Take a look at the world around you. In such a chaotic and unprecedented time, who isn’t struggling to preserve their sanity? Nobody is immune to pain, and anyone and everyone — regardless of their race, gender, sexuality or socioeconomic status — can struggle with their mental health or be diagnosed with a subsequent disorder.
While a 2017 report by the National Institute of Mental Health found that racial minorities actually experience mental illness at slightly lower rates than white people, official diagnosis requires access to treatment, and people of color — as well as members of the LGBT+ community — can face significant obstacles. Aisha Evans, staff psychologist at the SCC, said stigma is most to blame for preventing these groups getting the help they deserve.
“Even if you strip away the barrier of cost or insurance or those types of things, the stigma is still going to be there,” Evans said. “Minority individuals not only receive messages from their families and parents about why someone shouldn’t seek mental help, but from their peers as well. For some people, (mental health) isn’t viewed as being a real thing necessarily.”
Even when minorities do receive treatment, they tend to report much poorer quality. As therapy requires clients to showcase their deepest desires, instincts and vulnerabilities, not feeling heard or understood could cause them to seek another therapist or just give up on treatment altogether. Having a therapist who genuinely understands — if not identifies with — the client’s culture facilitates the healing process on a much deeper level. While certain directories allow minorities to find therapists that share their ethnicity, religion or sexuality, not all of them are conveniently located or even affordable. To ensure that these individuals can still receive culturally competent care, Evans is a proponent of more education.
“When we’re going to graduate school, we need to make sure we’re taking courses that teach us cultural humility and challenge some of those biases and beliefs that people hold,” Evans said. “So really taking the time to educate students and challenge them and not use a one-size-fits-all approach is crucial.”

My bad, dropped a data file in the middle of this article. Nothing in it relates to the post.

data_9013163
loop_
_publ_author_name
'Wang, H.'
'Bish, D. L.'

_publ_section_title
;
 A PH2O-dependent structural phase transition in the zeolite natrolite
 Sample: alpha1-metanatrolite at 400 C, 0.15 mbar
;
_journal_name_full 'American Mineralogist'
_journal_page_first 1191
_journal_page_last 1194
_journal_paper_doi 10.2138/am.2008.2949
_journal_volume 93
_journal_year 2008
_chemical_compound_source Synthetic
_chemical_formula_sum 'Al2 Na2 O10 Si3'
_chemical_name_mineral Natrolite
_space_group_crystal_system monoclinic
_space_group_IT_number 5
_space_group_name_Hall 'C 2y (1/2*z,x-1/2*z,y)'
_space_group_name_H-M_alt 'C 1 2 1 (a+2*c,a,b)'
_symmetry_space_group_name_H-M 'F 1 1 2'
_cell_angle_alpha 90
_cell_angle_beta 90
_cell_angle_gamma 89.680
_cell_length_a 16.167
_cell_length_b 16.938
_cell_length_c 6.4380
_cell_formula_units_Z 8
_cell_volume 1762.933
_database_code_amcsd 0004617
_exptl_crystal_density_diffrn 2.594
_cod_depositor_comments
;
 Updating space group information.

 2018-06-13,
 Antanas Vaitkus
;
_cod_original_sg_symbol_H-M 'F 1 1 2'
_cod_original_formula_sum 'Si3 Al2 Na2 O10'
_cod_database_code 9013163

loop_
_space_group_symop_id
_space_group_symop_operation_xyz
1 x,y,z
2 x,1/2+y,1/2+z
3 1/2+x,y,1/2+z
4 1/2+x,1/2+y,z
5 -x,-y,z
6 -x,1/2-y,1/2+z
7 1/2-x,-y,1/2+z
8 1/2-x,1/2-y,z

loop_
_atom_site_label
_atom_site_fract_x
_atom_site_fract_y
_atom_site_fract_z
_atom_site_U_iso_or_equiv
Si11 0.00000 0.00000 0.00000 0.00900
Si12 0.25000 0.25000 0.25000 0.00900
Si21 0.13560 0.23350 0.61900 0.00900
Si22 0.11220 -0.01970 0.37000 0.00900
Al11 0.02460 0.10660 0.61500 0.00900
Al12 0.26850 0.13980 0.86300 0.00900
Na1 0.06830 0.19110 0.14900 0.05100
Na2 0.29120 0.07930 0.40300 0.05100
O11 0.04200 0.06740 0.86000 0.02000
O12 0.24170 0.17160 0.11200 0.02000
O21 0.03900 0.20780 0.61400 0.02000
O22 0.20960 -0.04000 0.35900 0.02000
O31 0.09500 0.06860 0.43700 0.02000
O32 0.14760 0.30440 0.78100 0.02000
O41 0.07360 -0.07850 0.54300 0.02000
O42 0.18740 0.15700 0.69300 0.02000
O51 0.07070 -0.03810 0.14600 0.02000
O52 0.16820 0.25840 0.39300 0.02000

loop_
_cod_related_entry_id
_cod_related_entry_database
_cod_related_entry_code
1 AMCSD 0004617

Emotions are the essence of being human, but in some cultures the idea that talking about your feelings is taboo or a sign of weakness is deeply rooted. When it comes to treating people of such cultures, Evans said it’s important to meet them where they are.
“Before you even attempt to offer therapy, working towards building a sense of a relationship, (…) getting to better know what (a client’s) needs are and what barriers prevent (them) from getting those needs met makes for much more effective service,” Evans said. “Building that trust is just so important.”
Given the current state of our country, it’s only normal to feel anxious, depressed or even lost. But a universal human experience that recent events have given rise to? Grief.
“When I say grief, I don’t just mean someone dying, you know, losing a loved one. I mean just grief overall, grief about a lost job, a loss of personal space like living in your dorm, a loss of the different activities that you had planned for last semester,” Evans said. “Thinking about this pandemic, everybody’s grieving now. We might be grieving different things, but we’re all in a period of grief.”
Everyone has lost a piece of themselves to this pandemic. If you’re having a difficult time, don’t hesitate to email email@example.com or call 972-883-2575 to make a virtual appointment with the Student Counseling Center. The Student Wellness Center also offers virtual support for issues related to stress management. Feel free to contact them at firstname.lastname@example.org if you have any questions or concerns. We’re all here for you.